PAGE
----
Why working from home is a permanent structural shift

One of the biggest structural changes arising from the COVID pandemic has been the shift to remote work. Through necessity, office workers across the globe were suddenly forced to log-on remotely via the internet and work from home.

A new survey of 12,500 employed people in 29 countries for the World Economic Forum (WEF) suggests the the shift to remote work will be permanent, with two-thirds of employees wanting flexible work arrangements after the pandemic ends:

Two-thirds of people around the world want to work flexibly when the COVID-19 pandemic is over, a new survey shows…

And almost a third (30%) said they would consider looking for another job if they were forced to go back to the office full time…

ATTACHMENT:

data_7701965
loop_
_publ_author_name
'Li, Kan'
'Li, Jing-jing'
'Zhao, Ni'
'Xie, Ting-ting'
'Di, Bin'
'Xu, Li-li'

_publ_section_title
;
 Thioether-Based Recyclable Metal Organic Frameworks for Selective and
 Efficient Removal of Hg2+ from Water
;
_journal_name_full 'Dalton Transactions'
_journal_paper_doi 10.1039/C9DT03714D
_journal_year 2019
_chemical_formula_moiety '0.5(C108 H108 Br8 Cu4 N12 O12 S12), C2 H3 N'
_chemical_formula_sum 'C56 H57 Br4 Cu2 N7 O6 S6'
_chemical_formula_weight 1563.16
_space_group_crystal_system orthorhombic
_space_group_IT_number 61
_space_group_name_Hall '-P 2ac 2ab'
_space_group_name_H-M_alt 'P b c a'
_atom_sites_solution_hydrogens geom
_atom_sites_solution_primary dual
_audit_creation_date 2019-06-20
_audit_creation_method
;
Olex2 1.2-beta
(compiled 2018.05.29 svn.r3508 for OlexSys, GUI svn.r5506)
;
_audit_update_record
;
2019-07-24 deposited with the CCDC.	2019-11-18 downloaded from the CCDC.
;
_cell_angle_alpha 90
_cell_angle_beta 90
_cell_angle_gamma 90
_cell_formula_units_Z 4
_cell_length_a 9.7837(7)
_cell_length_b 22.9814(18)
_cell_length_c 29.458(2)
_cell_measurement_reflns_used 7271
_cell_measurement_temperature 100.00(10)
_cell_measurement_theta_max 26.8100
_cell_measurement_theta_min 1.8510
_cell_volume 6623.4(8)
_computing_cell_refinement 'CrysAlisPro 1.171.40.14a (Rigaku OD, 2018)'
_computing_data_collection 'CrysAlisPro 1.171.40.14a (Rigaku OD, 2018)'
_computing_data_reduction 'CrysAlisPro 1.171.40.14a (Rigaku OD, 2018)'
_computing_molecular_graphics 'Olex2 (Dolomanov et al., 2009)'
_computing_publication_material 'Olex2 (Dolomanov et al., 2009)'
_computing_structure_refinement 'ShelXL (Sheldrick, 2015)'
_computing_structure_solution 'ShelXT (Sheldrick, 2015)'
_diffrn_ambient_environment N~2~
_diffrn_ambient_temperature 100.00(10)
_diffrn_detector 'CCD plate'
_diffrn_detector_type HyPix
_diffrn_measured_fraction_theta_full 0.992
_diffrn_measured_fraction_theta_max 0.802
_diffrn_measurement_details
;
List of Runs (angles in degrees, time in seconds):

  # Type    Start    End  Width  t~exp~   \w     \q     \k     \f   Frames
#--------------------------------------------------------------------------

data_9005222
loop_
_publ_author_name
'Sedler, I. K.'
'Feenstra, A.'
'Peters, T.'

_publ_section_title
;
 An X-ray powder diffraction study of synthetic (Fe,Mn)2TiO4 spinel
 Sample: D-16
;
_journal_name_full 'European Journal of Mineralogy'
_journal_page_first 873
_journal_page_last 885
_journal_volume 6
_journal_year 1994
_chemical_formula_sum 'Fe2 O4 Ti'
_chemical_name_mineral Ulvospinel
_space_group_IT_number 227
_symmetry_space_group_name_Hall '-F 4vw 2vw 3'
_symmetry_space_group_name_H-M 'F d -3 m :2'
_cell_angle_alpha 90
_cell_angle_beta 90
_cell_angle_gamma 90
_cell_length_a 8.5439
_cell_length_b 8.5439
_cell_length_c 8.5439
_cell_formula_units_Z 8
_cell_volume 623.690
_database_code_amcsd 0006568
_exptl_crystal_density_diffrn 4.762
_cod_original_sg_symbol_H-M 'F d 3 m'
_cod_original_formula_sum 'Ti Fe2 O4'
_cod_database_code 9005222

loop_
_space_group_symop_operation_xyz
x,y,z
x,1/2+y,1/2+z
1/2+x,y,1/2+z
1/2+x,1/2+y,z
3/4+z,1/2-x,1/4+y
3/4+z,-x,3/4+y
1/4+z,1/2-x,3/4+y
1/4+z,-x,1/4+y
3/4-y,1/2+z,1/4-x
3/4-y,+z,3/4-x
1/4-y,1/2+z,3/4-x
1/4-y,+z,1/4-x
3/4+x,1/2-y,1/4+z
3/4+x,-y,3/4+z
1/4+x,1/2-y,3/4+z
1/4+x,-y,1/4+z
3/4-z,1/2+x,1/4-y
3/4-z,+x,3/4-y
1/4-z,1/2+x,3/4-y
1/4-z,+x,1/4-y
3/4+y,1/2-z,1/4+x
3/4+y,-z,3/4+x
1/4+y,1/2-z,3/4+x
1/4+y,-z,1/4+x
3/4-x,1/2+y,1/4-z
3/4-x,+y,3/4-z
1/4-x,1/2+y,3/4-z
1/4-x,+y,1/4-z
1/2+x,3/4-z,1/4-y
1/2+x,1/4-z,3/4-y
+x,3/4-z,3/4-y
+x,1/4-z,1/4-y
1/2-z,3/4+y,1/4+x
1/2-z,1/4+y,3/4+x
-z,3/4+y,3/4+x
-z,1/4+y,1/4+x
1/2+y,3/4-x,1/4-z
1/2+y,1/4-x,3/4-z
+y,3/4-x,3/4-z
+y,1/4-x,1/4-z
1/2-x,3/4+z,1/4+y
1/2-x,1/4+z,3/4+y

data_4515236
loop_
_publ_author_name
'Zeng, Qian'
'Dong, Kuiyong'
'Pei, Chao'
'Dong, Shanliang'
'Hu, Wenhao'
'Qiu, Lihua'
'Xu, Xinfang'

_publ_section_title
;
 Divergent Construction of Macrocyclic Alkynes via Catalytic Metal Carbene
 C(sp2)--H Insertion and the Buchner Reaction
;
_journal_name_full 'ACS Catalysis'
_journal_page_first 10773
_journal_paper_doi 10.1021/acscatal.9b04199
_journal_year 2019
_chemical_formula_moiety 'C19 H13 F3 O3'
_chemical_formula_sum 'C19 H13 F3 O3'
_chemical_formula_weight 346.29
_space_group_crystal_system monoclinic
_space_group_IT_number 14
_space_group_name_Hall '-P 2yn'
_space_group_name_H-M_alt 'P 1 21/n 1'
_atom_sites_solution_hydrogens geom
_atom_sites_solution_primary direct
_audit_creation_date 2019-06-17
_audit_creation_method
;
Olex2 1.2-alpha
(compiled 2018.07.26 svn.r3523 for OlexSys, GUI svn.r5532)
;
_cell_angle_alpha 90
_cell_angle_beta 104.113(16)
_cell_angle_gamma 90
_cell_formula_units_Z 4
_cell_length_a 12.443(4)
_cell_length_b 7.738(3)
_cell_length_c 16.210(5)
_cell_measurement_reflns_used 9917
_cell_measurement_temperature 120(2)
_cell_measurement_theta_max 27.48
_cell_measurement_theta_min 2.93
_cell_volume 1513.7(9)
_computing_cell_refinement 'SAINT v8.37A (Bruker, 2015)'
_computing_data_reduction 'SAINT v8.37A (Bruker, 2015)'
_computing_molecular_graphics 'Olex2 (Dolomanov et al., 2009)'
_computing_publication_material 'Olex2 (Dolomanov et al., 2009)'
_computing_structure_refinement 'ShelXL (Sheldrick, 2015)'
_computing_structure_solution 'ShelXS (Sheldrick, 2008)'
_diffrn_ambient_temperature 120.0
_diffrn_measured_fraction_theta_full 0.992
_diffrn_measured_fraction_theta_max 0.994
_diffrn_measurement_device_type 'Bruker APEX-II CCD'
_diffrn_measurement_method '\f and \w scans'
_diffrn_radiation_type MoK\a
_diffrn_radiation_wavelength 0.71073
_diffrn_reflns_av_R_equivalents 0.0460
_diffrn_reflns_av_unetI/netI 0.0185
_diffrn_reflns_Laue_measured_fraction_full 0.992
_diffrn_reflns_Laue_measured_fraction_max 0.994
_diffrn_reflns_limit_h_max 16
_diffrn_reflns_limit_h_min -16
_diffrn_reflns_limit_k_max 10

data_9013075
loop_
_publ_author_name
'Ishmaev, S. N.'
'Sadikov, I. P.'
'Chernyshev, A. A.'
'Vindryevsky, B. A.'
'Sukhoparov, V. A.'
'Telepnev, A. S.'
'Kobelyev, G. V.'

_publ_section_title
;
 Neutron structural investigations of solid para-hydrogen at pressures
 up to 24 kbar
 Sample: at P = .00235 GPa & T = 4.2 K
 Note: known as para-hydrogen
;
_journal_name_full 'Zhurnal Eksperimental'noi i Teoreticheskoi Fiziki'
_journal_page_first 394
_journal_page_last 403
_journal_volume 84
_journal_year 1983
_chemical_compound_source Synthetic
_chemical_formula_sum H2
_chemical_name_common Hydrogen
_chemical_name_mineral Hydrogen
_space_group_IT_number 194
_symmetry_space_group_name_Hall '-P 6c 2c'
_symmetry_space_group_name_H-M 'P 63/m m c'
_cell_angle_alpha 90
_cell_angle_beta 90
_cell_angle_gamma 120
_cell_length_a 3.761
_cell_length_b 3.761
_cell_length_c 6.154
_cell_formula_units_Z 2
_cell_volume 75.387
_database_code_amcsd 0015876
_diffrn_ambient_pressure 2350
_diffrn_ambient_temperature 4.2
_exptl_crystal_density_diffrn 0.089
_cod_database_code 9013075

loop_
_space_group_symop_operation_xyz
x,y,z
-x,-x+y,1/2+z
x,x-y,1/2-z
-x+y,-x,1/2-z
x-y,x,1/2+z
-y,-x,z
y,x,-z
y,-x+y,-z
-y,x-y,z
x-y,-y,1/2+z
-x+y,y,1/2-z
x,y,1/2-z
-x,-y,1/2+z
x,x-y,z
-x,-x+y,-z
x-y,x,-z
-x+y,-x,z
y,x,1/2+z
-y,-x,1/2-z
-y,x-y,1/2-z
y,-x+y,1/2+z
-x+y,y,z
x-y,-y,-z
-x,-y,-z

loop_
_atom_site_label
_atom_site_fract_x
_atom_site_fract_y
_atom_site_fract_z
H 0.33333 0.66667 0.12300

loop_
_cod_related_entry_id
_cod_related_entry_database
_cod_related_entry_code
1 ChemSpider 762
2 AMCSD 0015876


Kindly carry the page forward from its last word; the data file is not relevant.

The survey of workers in 29 nations also shows people have coped better with homeworking than some feared… 64% said they were more productive with a flexible work schedule, and only a third complained of burn out. Only one in three said they felt disengaged from work when working remotely…

Support for more flexibility was strongest among women, parents of school age children, adults under 35 and those with higher levels of education and income.

The percentage demanding more flexible working was roughly similar among people with children aged under 17 (68%) and those with no children (63%).

I have asked dozens of office workers whether they want to continue working from home once the pandemic ends. Every single one of them has said they would like to work at least one day a week from home, with most preferring a 2/3 or 3/2 work model.

The reasons are always the same: time/cost savings from not having to commute; flexibility; and savings on childcare costs.

It seems the only ones wanting us to return to the CBDs full time are the vested interests that profit from us doing so.

Unconventional Economist
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